But I think that a, really important topic we don't talk a lot about is getting buy-in when you don't have a lot of power and you don't have a lot of influence. So I think as a, leader and as manager, it's important to have clarity and direction in terms of where you wanna go and to get your team involved, to be a part of those brainstorming conversations, to figure out what your next steps are and strategic planning and all of that.
But also, even if you don't have a team reporting under you, how can you manage up and get people above you to listen to what you have to say? So it's, you can go down either path. They're a little bit different, but at the end of the day, it's all about trust. It's all about communication. It's all about vision.
Russel Lolacher: True, but it's also about preconceived notions. It's also about the culture you're in as well. I mean, there's so many, you can prepare as much as you like, but if you're not talking to the right person or you're not in the right culture how much is I go back to your story of like, why should I talk to you, small child. You are nobody to talk to lofty influential executive type. So what can get in the way of buy-in besides those preconceived notions?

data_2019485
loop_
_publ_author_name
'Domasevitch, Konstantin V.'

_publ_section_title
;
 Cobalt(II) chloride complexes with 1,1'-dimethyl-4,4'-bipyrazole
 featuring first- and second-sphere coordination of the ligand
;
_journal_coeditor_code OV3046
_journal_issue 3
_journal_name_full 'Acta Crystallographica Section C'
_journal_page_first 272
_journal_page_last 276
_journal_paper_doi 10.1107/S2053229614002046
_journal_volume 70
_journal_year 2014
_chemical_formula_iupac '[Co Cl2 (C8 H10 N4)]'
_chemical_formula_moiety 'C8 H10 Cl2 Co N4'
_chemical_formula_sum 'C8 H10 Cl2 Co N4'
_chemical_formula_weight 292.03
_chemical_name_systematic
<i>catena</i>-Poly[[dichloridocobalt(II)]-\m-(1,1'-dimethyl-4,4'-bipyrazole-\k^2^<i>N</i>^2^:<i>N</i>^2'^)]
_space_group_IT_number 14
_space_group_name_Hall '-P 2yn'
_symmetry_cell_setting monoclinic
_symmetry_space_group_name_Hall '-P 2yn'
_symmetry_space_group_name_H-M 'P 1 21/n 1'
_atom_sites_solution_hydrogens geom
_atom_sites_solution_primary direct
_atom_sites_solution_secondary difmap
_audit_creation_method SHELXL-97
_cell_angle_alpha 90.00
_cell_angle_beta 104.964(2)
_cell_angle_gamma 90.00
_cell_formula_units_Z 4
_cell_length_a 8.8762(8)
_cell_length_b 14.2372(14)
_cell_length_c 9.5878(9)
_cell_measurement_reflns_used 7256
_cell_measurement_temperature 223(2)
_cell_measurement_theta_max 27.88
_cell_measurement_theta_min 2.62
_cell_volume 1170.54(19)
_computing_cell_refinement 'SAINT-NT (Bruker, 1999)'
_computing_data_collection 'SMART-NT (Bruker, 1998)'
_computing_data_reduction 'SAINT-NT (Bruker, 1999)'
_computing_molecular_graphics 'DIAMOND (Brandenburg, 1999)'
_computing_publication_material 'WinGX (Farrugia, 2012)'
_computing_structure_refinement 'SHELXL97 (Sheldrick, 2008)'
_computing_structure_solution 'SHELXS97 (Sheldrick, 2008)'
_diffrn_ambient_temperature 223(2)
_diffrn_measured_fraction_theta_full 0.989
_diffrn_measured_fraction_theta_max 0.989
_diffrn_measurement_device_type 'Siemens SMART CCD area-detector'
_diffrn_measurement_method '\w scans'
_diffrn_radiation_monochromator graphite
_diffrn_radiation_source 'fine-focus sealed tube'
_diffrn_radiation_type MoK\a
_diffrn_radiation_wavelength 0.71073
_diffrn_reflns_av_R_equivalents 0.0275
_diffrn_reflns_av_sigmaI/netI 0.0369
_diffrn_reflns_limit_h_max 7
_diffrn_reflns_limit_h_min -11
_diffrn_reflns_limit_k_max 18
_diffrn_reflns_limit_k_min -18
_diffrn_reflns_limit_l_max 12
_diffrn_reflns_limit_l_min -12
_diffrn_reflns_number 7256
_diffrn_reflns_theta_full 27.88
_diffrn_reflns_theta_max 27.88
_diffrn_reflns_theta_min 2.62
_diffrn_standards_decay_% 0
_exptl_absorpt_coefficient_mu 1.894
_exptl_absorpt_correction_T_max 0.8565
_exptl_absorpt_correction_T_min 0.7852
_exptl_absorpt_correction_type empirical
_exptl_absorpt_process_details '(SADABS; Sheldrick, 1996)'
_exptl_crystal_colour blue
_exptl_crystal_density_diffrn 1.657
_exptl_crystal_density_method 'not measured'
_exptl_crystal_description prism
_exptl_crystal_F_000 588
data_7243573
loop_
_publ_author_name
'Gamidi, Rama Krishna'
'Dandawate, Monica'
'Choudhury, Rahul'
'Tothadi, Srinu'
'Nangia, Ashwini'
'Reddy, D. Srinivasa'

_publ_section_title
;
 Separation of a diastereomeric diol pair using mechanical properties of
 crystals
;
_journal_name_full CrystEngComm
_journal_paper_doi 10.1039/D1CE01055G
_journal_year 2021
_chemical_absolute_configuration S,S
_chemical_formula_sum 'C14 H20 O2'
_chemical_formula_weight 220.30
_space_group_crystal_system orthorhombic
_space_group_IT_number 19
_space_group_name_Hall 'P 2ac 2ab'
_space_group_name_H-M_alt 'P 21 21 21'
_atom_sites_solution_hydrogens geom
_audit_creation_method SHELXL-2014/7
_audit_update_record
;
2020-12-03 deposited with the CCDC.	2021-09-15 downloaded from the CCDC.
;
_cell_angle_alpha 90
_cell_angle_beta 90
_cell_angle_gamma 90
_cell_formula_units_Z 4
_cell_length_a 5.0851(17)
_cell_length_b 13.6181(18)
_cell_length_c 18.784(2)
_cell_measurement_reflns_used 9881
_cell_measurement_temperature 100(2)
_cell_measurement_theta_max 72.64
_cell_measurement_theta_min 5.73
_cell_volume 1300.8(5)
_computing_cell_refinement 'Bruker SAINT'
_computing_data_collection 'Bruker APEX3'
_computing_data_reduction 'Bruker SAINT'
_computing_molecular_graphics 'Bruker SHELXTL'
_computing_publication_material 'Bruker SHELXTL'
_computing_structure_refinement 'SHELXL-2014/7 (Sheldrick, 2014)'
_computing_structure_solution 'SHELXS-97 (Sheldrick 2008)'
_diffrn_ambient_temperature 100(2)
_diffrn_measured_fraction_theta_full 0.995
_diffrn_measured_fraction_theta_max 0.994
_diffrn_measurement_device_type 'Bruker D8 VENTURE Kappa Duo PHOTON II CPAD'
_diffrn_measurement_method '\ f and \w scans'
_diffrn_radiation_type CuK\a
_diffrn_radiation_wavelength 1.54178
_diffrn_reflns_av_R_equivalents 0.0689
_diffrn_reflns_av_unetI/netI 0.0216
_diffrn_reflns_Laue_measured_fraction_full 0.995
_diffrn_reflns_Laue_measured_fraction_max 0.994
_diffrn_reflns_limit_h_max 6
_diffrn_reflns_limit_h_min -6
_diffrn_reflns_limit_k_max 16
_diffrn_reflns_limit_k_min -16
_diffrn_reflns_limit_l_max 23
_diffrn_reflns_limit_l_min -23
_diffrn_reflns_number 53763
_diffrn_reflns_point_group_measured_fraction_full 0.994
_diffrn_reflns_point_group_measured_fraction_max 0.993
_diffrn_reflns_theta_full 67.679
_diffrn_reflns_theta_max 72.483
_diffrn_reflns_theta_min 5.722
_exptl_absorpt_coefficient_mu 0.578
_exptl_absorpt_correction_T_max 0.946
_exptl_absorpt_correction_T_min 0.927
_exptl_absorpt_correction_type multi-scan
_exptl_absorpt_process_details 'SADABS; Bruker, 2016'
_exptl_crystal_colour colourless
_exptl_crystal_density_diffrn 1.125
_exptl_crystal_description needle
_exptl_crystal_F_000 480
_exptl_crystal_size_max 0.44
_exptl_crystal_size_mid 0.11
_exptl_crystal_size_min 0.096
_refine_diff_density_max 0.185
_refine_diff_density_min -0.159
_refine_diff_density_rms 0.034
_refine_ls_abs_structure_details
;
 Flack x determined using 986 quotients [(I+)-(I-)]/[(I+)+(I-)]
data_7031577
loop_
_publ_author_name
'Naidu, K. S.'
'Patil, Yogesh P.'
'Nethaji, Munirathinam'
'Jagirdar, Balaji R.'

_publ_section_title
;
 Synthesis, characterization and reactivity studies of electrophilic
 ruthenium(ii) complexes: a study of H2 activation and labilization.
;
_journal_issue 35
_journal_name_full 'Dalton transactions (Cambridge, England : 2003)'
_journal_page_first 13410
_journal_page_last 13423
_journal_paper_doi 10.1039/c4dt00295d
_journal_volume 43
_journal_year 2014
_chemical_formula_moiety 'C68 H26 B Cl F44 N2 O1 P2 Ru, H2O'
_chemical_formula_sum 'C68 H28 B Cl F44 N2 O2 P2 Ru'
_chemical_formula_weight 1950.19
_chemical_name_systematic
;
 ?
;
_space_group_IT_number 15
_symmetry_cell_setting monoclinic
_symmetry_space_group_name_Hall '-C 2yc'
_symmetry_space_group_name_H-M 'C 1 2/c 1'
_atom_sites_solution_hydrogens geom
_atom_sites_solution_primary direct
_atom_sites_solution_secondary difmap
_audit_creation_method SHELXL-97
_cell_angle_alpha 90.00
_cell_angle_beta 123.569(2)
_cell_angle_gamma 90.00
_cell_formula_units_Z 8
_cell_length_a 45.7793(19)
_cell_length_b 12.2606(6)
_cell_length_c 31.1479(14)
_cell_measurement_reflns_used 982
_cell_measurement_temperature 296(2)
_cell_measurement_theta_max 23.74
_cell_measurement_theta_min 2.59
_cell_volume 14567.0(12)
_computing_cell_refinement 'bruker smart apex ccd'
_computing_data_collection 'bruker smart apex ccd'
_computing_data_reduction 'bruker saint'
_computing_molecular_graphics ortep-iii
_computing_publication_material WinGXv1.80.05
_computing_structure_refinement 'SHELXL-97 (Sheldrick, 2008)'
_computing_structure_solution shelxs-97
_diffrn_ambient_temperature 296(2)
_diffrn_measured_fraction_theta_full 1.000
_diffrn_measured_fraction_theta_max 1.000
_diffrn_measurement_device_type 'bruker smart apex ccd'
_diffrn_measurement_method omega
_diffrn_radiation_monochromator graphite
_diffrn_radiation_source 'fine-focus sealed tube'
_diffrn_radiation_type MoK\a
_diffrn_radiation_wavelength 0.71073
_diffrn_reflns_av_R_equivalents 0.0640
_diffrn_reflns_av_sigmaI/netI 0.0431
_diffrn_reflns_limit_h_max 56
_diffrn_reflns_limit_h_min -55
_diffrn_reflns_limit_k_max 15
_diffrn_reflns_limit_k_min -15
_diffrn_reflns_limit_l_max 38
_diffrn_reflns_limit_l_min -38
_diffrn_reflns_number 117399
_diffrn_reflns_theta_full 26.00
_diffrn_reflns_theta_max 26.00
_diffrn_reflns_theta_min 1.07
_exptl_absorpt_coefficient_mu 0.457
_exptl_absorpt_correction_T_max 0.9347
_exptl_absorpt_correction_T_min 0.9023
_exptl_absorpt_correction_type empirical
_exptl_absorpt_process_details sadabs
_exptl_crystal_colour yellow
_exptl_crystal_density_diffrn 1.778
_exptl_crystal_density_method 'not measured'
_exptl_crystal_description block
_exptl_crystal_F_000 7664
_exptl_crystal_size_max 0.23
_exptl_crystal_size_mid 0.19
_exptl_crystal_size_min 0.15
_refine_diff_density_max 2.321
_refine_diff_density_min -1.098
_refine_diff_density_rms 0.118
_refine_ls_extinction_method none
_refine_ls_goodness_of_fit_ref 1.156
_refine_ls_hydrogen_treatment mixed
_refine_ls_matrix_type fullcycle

Carly Basian: I'll take the example as being a brand new leader or brand new manager of a team. It's hard to get buy-in if you're brand new to an area, maybe you don't know the work very well. I think really important is to put aside the ego. I think a lot of times when someone comes into a leadership position or management position, there's this assumption that you need to know everything.